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I have code that contains:

use strict;
use warnings;
use List::Util;
my $index = first { $ARGV[$_] eq "something"; } 0..$#ARGV;

but I get

Use of uninitialized value $_ in array element at a.pl line 4.

What could cause this ?

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"minimal" is correct in this case. You don't even mention where the first sub comes from, if you use strict and warnings, or anything about ARGV or the rest of your script. Perhaps you should give some more information. –  TLP Jul 27 '11 at 11:43
@TLP: Added some lines about that. ARGV is what contains the command line arguments. –  Zitrax Jul 27 '11 at 11:46
You should use warnings too, especially when debugging. That code should work, though, so you must be doing something in between that is messing you up. –  TLP Jul 27 '11 at 11:50

2 Answers 2

up vote 3 down vote accepted

As your question lacks information, I can only guess at the real problem, but I managed to get a similar error with:

C:\perl>perl -MList::Util -we "$a= first { $ARGV[$_] eq 'some' } 0..$#ARGV; print $a" foo bar some thing
Use of uninitialized value $_ in array element at -e line 1.
Can't call method "first" without a package or object reference at -e line 1.

The error does not appear if I use List::Util qw/first/ explicitly, or if I use the full package name: List::Util::first. So, my guess is that the first function is not properly imported, and does not recognize the list after the code block, leaving $_ uninitialized.

The error most likely lies elsewhere in your code.

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I do indeed see that the first list is not imported so that might be it, but I thought that would give me some error about it just as in your example here above or in my test code. But when I get this error that single line about uninitialized variable is all I see. –  Zitrax Jul 27 '11 at 12:52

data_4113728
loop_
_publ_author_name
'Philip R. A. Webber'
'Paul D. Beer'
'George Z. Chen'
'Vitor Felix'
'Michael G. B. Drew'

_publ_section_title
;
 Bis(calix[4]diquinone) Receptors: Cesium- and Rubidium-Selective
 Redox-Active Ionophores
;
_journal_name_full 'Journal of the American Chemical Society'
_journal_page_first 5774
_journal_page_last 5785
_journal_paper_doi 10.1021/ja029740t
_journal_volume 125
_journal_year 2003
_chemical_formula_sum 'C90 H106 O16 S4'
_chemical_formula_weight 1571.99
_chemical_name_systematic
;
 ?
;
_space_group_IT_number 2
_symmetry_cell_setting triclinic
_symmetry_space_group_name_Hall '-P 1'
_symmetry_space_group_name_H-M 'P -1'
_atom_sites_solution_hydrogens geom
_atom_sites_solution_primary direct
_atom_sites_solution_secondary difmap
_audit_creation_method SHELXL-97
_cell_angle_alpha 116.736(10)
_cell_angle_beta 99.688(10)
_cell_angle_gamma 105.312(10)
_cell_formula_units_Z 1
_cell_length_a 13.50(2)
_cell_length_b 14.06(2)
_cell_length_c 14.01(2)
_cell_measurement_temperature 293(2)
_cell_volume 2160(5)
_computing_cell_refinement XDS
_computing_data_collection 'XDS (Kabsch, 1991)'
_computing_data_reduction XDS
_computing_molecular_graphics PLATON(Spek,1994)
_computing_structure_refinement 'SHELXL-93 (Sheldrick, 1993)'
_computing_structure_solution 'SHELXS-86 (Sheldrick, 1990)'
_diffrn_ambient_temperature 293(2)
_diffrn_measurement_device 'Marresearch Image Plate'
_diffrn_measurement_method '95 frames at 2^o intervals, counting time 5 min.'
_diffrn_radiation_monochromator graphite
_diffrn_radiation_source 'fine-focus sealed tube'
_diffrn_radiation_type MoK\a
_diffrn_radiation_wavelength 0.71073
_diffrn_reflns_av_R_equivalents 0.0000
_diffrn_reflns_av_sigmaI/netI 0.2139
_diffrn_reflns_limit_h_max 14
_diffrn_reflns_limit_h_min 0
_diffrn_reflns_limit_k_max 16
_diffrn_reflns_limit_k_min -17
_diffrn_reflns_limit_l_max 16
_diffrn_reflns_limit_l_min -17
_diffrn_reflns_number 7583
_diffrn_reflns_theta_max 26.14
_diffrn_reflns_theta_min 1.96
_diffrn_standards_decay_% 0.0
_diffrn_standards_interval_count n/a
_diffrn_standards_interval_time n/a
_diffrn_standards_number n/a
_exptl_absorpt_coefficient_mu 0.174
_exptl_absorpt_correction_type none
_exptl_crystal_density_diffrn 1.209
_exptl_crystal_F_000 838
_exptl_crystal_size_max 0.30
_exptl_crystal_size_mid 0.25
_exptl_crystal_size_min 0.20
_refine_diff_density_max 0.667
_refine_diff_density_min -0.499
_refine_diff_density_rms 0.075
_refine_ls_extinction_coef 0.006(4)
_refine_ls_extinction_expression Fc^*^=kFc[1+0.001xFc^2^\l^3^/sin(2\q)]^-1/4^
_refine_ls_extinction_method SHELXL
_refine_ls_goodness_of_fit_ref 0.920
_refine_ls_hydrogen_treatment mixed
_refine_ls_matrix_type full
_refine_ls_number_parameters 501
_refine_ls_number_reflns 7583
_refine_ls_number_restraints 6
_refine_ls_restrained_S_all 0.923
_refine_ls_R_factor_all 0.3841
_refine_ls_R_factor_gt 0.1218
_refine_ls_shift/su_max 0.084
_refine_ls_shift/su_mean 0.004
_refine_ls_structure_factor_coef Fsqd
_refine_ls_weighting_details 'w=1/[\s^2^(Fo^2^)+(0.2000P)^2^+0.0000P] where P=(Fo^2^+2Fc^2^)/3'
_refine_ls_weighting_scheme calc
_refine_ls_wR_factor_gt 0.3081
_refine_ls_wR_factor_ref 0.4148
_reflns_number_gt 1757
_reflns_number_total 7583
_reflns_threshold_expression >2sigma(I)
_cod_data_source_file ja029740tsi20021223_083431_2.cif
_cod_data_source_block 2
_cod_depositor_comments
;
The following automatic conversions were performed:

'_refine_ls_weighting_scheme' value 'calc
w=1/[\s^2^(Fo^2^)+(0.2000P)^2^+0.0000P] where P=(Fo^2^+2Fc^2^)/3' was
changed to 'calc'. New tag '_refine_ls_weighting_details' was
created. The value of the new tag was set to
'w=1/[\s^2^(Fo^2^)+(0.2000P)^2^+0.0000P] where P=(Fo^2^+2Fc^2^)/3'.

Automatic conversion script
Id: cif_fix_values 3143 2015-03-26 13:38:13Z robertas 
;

That's why we need to see your other code to solve the real problem. Could be something simple. –  TLP Jul 27 '11 at 13:04
That is understandable, but not all source is open and neither can I paste thousands of lines of code, so I had to minimize it somehow. –  Zitrax Jul 27 '11 at 13:47
@Zitrax, You should minimse it, but the minimised code should demonstrate the problem when run. –  ikegami Jul 27 '11 at 20:25
@ikegame, That was my problem, how to reproduce it in a minimal testcase which TLP showed above. If I had reproduced it I would have already known the answer :) –  Zitrax Jul 28 '11 at 7:20

Are you familiar with

new Class @args

That's called the "indirect method notation". It means


If first isn't declared,

first { $ARGV[$_] eq "something"; } 0..$#ARGV;

is treated as an indirect method call, so it's equivalent to

{ $ARGV[$_] eq "something"; }->first(0..$#ARGV);

{ ... } constructs a hash, which is neither a package name or an object reference as required by a method call, thus

Can't call method "first" without a package or object reference 

The solution: declare first by importing it.

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